The AD9010 and the AD9963 boards are cascaded to test the system-level RF performance of the UHF RFID reader. Both the forward and reverse links are evaluated taking into account the RF gain and losses of each component. The evaluation also considers the sensitivity contactless smart card requirement of the UHF RFID reader to ensure it can establish a reliable RF link with the transponder, and meets GB/T 29768-2013 and GB/T 35786-2017 requirements for electronic identification of motor vehicles.


UHF RFID readers use radio frequency to identify and track items. Unlike passive LF and HF technologies, which can only tell if an object is within a few feet of the reader antenna, UHF technology can pinpoint the exact location of an item in real-time. This can be useful for e-commerce companies or warehouses that need to track products throughout the supply chain.

The performance of UHF RFID tags and readers depends on several factors. These include the orientation of the tag and its distance from the reader antenna. The orientation of the tag is important because if it is not directly aligned with the reader antenna, the read range may be reduced. This is especially true with circularly polarized tags. To avoid this, users should use an array of readers to cover the tag from all possible angles.

The accuracy of a UHF RFID reader can be improved by using new antenna designs and directional control to determine the direction of the tag. This can be done by adjusting the antenna radiation pattern or mechanical steering. The result is better positioning of the tag and a more precise reading rate. The new technique also uses a Kalman filter or predefined antenna radiation patterns to determine the position of the RFID tag. In this way, it is more reliable than positioning methods that rely on location fingerprints.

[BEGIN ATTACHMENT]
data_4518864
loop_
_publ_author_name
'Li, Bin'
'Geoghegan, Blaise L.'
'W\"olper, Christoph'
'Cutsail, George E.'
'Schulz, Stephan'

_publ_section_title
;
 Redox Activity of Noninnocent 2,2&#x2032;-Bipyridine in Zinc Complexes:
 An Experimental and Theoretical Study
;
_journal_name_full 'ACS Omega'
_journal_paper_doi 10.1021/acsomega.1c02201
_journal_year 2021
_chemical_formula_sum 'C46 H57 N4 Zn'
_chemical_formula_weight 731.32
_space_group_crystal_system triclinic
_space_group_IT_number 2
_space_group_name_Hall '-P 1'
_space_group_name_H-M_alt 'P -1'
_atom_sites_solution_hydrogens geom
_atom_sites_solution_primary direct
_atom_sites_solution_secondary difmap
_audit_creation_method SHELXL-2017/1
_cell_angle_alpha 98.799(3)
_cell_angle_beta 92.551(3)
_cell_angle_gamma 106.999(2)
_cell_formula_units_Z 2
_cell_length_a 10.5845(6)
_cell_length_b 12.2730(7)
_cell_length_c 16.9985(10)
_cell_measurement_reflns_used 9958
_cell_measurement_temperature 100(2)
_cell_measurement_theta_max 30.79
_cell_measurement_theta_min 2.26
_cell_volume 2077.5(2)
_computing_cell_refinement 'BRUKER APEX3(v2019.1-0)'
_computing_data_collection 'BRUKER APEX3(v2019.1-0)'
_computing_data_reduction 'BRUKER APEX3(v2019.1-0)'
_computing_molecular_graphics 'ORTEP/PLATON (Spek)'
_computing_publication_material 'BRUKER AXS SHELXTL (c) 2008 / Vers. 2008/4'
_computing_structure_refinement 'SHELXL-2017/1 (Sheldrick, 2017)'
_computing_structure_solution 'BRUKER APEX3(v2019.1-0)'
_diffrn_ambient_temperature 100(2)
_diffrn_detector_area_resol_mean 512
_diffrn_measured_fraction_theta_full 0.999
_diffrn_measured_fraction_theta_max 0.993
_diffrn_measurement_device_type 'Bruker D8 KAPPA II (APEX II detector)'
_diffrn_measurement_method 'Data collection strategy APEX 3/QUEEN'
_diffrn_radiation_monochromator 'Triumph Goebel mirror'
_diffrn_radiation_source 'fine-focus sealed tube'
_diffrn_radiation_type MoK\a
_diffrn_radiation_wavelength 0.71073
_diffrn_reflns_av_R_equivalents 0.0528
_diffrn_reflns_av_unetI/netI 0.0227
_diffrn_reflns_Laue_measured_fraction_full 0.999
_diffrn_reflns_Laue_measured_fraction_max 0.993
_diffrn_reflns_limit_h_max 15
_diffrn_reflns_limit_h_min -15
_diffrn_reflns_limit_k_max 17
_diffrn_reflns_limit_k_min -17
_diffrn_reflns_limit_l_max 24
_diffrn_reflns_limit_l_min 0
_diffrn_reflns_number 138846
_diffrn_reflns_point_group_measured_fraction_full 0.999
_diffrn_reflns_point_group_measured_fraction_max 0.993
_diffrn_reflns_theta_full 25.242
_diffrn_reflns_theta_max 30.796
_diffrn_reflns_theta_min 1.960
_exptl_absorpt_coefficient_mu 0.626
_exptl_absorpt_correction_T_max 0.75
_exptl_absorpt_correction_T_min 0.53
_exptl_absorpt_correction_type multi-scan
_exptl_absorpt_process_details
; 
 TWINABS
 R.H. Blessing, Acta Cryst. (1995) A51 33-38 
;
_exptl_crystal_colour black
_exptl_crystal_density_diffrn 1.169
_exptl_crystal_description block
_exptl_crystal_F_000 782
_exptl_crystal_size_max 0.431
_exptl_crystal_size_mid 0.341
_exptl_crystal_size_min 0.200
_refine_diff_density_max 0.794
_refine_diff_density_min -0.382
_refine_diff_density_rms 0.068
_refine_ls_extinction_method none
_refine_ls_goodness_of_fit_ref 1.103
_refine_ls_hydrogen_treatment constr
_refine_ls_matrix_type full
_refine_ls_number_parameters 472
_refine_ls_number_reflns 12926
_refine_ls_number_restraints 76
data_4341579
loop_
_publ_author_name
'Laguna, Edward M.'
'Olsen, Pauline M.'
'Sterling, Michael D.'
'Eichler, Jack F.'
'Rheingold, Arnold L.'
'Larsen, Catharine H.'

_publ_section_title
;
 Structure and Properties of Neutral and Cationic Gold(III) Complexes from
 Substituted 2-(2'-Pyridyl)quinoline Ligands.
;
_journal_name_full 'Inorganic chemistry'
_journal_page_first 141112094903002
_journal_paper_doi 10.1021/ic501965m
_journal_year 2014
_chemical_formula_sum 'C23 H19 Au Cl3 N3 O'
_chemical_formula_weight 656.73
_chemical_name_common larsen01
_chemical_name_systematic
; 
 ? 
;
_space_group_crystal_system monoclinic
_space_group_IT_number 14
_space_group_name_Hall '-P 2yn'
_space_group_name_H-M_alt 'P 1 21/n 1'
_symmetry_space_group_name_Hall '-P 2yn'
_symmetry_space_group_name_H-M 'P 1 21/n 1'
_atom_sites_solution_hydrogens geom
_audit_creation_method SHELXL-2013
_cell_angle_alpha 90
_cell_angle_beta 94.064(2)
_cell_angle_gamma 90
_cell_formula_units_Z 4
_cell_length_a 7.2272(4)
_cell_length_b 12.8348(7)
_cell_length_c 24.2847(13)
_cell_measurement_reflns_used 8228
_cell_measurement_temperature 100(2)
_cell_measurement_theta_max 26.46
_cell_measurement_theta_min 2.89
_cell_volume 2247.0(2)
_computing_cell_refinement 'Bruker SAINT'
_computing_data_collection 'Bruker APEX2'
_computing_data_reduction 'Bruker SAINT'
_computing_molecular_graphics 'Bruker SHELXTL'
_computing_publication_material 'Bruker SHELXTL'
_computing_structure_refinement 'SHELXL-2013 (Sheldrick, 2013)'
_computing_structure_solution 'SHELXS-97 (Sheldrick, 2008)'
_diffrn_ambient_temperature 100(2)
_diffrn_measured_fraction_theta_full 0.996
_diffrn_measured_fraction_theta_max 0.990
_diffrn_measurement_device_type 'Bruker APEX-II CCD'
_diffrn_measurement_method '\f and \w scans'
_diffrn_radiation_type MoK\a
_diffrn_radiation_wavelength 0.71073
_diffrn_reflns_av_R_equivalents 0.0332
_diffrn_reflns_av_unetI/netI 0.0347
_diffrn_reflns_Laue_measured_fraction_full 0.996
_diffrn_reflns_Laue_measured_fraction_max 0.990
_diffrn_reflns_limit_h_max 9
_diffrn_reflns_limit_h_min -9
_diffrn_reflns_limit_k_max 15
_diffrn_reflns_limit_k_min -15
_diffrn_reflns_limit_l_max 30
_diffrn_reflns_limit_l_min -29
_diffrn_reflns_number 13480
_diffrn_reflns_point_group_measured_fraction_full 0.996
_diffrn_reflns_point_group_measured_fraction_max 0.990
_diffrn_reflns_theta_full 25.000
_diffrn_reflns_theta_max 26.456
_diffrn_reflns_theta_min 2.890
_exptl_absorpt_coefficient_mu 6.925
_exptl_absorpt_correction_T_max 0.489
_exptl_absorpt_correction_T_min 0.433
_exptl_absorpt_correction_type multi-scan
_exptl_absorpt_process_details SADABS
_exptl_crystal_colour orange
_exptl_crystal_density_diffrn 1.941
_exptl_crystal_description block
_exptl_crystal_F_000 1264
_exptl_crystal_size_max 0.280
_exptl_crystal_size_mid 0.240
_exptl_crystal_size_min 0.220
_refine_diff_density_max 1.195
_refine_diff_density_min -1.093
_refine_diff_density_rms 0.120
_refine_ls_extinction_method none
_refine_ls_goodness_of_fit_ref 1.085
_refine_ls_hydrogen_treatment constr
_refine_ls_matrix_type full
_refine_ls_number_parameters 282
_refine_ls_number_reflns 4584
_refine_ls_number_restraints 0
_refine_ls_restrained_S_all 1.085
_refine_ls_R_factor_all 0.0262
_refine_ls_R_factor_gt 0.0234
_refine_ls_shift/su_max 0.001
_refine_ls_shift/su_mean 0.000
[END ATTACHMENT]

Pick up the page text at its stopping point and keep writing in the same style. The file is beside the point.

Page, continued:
A UHF RFID reader can be very costly to purchase. This is because the components used to build a UHF RFID reader can be quite expensive and the software can be very sophisticated. Additionally, the design process of a UHF RFID reader can be complex and requires a high level of engineering skills. The final cost of a UHF RFID reader depends on the features, performance and capacity you want the device to have.

Industrial UHF readers come as handheld units or as mounted to a piece of equipment, such as a conveyor belt, entrance or exit gate, or chokepoint. They provide the ability to handle asset-tracking tasks and maintain WiFi connections with warehousing or CMS platforms, so that data is updated in real-time.

In healthcare, a UHF RFID reader can be used to track expensive medical equipment and supplies, which improves patient care and safety. It also helps staff quickly locate the correct medical equipment for each case, which saves time and reduces error rates.

AWID has developed a new handheld UHF RFID reader that delivers state-of-the-art technology at a price that will make the most cost-conscious company smile. This powerful reader operates in the 840-960 MHz UHF RFID RAIN range and follows GS1’s EPC Gen2 air interface protocol. It has a powerful Intel processor and supports multi-protocol operation.